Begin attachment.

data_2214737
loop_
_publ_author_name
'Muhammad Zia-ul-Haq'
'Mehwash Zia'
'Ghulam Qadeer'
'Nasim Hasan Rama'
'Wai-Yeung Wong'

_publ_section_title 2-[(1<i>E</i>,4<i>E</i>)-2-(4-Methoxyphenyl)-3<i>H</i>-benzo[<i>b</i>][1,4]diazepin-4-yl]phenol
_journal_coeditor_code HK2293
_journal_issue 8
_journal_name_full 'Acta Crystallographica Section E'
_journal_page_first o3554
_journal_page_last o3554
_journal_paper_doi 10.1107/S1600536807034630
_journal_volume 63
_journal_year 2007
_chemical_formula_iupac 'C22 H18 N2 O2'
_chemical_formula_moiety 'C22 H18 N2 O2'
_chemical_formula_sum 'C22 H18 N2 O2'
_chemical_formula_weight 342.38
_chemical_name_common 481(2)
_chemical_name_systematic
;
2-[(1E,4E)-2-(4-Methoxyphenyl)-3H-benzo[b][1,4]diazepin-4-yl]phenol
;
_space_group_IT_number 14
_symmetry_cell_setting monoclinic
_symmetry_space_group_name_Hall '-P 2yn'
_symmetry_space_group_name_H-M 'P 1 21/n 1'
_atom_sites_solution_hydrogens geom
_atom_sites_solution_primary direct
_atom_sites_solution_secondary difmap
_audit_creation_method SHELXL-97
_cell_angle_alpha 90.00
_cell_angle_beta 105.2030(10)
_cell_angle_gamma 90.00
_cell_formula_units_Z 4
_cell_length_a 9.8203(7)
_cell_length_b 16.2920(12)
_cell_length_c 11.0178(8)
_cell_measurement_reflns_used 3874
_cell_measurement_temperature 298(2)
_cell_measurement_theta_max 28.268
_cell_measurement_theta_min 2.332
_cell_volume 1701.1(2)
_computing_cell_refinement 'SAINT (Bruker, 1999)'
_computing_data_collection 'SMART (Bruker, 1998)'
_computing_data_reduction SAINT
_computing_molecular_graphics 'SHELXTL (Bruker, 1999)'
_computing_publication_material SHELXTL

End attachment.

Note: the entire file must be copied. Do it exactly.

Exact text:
data_2214737
loop_
_publ_author_name
'Muhammad Zia-ul-Haq'
'Mehwash Zia'
'Ghulam Qadeer'
'Nasim Hasan Rama'
'Wai-Yeung Wong'

_publ_section_title 2-[(1<i>E</i>,4<i>E</i>)-2-(4-Methoxyphenyl)-3<i>H</i>-benzo[<i>b</i>][1,4]diazepin-4-yl]phenol
_journal_coeditor_code HK2293
_journal_issue 8
_journal_name_full 'Acta Crystallographica Section E'
_journal_page_first o3554
_journal_page_last o3554
_journal_paper_doi 10.1107/S1600536807034630
_journal_volume 63
_journal_year 2007
_chemical_formula_iupac 'C22 H18 N2 O2'
_chemical_formula_moiety 'C22 H18 N2 O2'
_chemical_formula_sum 'C22 H18 N2 O2'
_chemical_formula_weight 342.38
_chemical_name_common 481(2)
_chemical_name_systematic
;
2-[(1E,4E)-2-(4-Methoxyphenyl)-3H-benzo[b][1,4]diazepin-4-yl]phenol
;
_space_group_IT_number 14
_symmetry_cell_setting monoclinic
_symmetry_space_group_name_Hall '-P 2yn'
_symmetry_space_group_name_H-M 'P 1 21/n 1'
_atom_sites_solution_hydrogens geom
_atom_sites_solution_primary direct
_atom_sites_solution_secondary difmap
_audit_creation_method SHELXL-97
_cell_angle_alpha 90.00
_cell_angle_beta 105.2030(10)
_cell_angle_gamma 90.00
_cell_formula_units_Z 4
_cell_length_a 9.8203(7)
_cell_length_b 16.2920(12)
_cell_length_c 11.0178(8)
_cell_measurement_reflns_used 3874
_cell_measurement_temperature 298(2)
_cell_measurement_theta_max 28.268
_cell_measurement_theta_min 2.332
_cell_volume 1701.1(2)
_computing_cell_refinement 'SAINT (Bruker, 1999)'
_computing_data_collection 'SMART (Bruker, 1998)'
_computing_data_reduction SAINT
_computing_molecular_graphics 'SHELXTL (Bruker, 1999)'
_computing_publication_material SHELXTL